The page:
Monday, May 31, 2021

What we're writing: Watching strangers


HALLIE EPHRON: Every time I introduce a new character in a manuscript, I face the challenge of making the character memorable--so that when the reader meets that character again, they remember who I'm talking about. I hate it when the characters in a book blend together and the whole enterprise feels like a badly cast sitcom in which all the actors look alike.

Some authors are superbly deft at creating characters that imprint on the reader. Here’s how Jasper Fforde introduces a minor character in The Eyre Affair:
I worked under Area Chief Boswell, a small, puffy man who looked like a bag of flour with arms and legs. He lived and breathed the job; words were his life and his love – he never seemed happier than when he was on the trail of a counterfeit Coleridge or a fake Fielding.

Talk about terrific visual images—you can’t beat a bag of flour with arms and legs.

Here’s how Agatha Christie describes Jane Marple in the “The Tuesday Night Club,” the 1927 short story in which the character was first introduced:
Miss Marple wore a black brocade dress, very much pinched in around the waist. Mechlin lace was arranged in a cascade down the front of the bodice. She had on black lace mittens, and a black lace cap surmounted the piled-up masses of her snowy hair. She was knitting, something white and fleecy. Her pale blue eyes, benignant and kindly, surveyed her nephew and her nephew’s guests with gentle pleasure.
What makes the description work so well is the contrast between how Miss Marple appears – an oh-so-proper and somewhat ditzy old lady she seems to be at first blush – versus the very sharp observer and deducer that she turns out to be.

It's a challenge to put a memorable character on the page, and the devil's in the detail. I sometimes go to my people-watching file to find those details.

My people watching file is something I've been adding to for years. I carry a notebook and take down the details of the people I see on the subway or bus or airport, trying to capture what is it that makes one stranger stand out from another. Trying to imagine each person's story. Some real people have  inspired characters in my books.

Here’s my notes about a guy who was riding the Red Line into Boston:
I’m sitting on the subway beside a man - all I can see of him is a one bright blue sateen Reebok with a thick white rubber sole. He raises his arm, extends it so the sleeve slips away to reveal a watch. "Wednesday," he grunts.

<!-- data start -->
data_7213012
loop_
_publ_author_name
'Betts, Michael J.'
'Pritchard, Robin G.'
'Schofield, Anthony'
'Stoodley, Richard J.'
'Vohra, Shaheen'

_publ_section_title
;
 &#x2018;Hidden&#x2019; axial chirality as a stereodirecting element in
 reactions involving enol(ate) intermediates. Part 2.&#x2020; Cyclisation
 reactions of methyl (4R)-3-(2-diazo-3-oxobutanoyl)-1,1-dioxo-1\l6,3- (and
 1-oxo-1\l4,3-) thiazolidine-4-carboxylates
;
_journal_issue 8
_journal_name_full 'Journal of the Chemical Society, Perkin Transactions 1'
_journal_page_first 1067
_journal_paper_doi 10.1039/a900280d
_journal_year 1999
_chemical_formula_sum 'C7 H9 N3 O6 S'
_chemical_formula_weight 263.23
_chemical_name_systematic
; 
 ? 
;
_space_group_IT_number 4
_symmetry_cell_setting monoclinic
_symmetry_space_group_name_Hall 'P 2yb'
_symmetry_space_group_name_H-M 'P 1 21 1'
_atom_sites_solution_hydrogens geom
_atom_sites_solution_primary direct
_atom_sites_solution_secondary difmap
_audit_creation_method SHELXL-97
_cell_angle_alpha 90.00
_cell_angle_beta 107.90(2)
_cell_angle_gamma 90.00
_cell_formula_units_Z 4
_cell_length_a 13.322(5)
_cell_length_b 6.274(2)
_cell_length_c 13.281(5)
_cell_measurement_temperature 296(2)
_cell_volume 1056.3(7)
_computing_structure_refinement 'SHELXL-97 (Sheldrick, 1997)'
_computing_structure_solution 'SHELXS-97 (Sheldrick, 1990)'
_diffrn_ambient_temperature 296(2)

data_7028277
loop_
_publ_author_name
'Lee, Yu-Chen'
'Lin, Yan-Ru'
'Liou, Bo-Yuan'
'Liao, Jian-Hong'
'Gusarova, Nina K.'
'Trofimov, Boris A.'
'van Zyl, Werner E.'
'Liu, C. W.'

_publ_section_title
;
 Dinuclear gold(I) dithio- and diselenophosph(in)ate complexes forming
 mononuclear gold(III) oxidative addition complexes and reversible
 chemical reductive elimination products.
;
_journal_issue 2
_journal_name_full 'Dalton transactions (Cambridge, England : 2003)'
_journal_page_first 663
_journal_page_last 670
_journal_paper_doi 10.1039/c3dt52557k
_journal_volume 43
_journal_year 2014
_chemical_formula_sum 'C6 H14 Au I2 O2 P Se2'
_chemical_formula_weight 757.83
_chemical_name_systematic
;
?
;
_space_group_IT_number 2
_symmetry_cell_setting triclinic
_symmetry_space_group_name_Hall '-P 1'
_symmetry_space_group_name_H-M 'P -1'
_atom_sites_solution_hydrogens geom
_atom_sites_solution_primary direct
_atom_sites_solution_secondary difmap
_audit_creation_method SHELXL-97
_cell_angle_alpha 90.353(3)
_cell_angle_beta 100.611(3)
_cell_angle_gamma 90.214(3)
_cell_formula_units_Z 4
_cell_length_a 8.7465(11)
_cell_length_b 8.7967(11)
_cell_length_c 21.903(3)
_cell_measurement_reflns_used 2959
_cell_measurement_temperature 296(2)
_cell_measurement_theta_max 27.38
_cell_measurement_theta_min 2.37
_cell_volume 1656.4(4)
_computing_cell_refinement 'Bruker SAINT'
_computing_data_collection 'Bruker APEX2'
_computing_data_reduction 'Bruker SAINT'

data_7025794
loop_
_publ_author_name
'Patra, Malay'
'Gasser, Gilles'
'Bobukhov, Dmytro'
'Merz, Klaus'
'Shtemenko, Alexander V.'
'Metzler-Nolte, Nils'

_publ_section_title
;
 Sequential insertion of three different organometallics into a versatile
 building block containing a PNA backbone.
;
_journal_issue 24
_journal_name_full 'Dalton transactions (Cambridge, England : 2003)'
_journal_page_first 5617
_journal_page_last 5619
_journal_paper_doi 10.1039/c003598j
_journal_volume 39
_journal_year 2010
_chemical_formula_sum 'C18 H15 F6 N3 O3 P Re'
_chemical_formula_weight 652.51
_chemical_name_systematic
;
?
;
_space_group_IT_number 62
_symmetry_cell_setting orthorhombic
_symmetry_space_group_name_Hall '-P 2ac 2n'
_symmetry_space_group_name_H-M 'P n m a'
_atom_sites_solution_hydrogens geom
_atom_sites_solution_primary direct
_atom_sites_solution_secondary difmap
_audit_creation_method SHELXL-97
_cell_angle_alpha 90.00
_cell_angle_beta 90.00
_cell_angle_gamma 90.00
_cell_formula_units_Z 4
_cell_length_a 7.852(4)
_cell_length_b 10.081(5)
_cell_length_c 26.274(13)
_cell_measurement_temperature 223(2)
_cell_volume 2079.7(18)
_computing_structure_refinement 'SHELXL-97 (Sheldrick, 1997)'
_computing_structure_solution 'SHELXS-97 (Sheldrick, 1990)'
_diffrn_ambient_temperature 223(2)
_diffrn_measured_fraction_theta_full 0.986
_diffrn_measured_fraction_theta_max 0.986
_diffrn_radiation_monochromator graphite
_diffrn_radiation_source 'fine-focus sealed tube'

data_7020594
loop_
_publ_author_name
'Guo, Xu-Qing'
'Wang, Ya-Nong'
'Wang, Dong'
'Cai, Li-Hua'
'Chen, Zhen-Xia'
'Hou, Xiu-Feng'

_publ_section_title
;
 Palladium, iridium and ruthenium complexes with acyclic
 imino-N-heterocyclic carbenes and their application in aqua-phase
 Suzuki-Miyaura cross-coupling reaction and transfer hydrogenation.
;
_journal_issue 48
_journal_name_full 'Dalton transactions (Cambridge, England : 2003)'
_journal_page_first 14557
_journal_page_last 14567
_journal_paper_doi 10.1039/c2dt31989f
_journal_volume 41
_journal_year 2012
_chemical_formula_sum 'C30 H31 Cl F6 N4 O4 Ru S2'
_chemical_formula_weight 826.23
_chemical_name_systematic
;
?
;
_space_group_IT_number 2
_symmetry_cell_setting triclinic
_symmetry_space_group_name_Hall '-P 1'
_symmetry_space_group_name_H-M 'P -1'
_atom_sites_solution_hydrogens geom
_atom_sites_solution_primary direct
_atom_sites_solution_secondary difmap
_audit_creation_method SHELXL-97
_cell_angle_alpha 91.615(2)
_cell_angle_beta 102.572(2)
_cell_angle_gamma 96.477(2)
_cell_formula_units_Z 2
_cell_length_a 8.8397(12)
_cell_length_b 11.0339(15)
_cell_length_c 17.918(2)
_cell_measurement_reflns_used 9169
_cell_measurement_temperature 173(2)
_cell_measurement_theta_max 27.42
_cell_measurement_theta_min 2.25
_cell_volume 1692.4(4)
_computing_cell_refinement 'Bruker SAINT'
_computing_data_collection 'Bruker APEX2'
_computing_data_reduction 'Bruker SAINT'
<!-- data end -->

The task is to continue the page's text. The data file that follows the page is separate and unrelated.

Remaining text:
Here’s another man on an Amtrak train to NY:
Bearded buddha, wire-rimmed glasses, swarthy, overflowing abdomen, black leather jacket, jeans. Scan down to his Teva-sandaled feet, scrupulously clean, toenails an even strip of white across the top of each. Back up and notice his shirt is white and unstained even if the buttons are straining. Back up to his hands - also clean, pudgy, silver ring embedded in the flesh of his pinky. Carrying a black backpack over his shoulder - he shifts it into his lap, unzips it and draws out a paperback. Star Trek.
This man was sitting opposite me on the subway:
Sneakers. kakhi pants, pink polo shirt – the clothing freshly laundered, not ironed. His body doesn't quite fill them and his clothes seem to cling to their own wrinkles. Skin so pale you can almost see through it, veins visible. Cheeks pink, nose reddish. Face clean shaven, eyes wide open, startled, watery blue. A raw bloody gash on the bridge of his nose. Comb-mark lines on his comb-over, as if he glued the hair down – a few strands have sprung loose and hang down in the back as if fallen from a pony tail. Fingernails long, clean. I want there to be a plastic hospital bracelet on his wrist.
Do you people watch? Do the people you watch surprise or intrigue you? Do they inspire you to tell a story?

Sunday, May 30, 2021

Breaking Up Is So Very Hard To Do by Jenn McKinlay

 Jenn McKinlay: This might be the most painful post I've ever written. I'm not even sure what happened. We've been together for years, constant companions, best friends, sharing every high and low and even the boring stuff in between. I thought we'd be together forever -- silly me -- but things change and life has a way of breaking down communication, and so I have come to the decision that we have no choice. It's time to part ways. 

I'm not sure how I'm going to move forward. The simple fact of the matter is my cell phone is on life support and I need to buy a new one...but which one? HELP ME!!!!!!

Jenn with the phone before the phone.

My current phone is an iPhone 6 Plus. I know, I might as well be chiseling messages on a stone tablet. Why have I not upgraded before now? Because I know where all of my apps are. I know how everything works. I heard they took away the home button on the new iPhones - what? why? I also heard there is a face recognition thing. Again, why? No one needs to be seeing my face when I wake up. No one. Not even my phone.

"If you love your old phone so much, why do you have to upgrade?" you ask. Well, the video camera jiggles like I'm filming the Blair Witch Project, the battery lasts about five minutes when unplugged, and the phone randomly shuts itself off just for giggles, I suspect.